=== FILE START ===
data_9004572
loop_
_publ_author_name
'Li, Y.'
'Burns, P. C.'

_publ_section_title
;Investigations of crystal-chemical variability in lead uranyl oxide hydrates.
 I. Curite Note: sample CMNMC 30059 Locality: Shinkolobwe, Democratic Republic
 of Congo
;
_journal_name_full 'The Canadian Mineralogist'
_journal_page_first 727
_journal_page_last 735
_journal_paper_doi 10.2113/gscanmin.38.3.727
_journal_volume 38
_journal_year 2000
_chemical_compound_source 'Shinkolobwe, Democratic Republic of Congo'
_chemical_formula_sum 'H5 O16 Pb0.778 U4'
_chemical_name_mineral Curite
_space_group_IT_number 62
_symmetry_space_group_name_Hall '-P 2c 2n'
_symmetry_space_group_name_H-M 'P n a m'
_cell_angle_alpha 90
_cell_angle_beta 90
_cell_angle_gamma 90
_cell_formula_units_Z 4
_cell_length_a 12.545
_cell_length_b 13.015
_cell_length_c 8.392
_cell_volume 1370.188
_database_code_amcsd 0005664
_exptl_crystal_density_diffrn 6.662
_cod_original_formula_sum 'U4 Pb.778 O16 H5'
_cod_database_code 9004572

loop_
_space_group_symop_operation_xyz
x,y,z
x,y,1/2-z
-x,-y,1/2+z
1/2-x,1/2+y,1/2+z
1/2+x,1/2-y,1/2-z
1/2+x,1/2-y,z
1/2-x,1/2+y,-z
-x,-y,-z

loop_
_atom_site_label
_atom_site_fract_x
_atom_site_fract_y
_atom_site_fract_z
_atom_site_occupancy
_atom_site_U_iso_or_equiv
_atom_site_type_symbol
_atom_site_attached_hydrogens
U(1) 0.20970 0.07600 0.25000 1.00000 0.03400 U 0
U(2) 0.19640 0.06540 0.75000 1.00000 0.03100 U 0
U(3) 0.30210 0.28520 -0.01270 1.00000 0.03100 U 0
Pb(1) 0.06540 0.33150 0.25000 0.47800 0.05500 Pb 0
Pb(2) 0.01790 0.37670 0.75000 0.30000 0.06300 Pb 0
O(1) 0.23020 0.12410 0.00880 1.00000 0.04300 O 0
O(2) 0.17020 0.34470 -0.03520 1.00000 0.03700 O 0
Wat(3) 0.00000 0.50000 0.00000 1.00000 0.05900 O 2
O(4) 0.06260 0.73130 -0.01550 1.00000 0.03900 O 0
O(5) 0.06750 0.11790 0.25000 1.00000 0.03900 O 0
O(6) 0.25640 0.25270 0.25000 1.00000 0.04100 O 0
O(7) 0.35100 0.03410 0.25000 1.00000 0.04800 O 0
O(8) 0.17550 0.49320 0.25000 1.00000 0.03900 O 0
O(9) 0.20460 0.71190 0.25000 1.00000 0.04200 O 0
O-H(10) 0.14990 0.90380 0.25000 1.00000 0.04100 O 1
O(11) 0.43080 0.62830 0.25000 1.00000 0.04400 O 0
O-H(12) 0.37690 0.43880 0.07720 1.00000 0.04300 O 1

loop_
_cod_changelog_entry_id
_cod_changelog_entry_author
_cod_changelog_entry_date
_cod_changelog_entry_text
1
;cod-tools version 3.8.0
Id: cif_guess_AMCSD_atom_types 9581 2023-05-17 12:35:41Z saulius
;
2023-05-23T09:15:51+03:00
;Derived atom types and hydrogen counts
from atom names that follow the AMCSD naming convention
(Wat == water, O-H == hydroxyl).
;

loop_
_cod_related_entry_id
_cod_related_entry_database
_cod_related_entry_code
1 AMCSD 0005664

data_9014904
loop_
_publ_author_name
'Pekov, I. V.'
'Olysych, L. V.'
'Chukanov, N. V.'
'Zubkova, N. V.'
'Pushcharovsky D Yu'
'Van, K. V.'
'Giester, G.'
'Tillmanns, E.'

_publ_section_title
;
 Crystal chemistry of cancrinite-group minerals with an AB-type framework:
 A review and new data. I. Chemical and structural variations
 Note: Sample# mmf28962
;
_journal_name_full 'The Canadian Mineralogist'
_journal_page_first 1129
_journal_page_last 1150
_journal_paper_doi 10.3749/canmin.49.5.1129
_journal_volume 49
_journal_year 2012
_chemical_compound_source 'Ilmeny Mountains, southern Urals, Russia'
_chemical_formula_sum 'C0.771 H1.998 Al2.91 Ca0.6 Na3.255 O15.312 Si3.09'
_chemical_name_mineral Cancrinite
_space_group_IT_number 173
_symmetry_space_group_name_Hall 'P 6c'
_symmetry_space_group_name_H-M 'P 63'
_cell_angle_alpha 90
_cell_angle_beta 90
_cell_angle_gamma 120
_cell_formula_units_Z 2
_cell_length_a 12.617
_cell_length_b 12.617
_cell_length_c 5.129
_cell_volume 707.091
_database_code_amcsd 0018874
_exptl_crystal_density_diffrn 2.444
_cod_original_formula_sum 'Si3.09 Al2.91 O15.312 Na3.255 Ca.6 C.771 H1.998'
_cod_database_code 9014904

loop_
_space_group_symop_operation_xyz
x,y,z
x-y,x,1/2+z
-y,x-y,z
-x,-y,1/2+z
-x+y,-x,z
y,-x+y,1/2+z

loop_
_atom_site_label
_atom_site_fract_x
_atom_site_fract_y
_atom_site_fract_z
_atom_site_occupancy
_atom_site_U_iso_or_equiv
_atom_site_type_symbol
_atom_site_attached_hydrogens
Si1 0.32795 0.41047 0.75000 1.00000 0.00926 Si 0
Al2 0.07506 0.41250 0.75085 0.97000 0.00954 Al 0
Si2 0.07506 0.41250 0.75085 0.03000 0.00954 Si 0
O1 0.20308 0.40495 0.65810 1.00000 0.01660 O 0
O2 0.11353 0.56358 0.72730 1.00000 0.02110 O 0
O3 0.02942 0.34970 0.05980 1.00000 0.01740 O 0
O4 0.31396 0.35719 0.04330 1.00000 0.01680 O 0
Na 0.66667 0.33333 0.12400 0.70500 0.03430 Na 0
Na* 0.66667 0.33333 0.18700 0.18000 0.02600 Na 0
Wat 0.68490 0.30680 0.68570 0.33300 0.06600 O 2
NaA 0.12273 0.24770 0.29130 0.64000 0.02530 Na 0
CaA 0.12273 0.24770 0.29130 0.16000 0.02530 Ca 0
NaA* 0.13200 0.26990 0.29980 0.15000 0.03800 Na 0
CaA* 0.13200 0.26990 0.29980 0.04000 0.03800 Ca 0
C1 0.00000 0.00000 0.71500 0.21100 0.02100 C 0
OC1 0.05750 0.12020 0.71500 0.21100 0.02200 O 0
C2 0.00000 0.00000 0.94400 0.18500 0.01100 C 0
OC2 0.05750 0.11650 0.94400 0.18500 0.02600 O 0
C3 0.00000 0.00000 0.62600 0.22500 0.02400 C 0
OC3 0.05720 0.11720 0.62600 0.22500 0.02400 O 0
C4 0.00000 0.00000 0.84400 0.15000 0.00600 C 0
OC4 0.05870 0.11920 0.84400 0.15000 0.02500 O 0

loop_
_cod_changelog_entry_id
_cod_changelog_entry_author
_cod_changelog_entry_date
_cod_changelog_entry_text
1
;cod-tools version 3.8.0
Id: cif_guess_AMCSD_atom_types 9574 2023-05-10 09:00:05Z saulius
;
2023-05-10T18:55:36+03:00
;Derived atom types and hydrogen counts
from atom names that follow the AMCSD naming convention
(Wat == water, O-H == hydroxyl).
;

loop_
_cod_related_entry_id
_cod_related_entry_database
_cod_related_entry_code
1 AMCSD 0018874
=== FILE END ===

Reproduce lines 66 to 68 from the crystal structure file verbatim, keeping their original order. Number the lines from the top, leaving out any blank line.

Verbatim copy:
O(8) 0.17550 0.49320 0.25000 1.00000 0.03900 O 0
O(9) 0.20460 0.71190 0.25000 1.00000 0.04200 O 0
O-H(10) 0.14990 0.90380 0.25000 1.00000 0.04100 O 1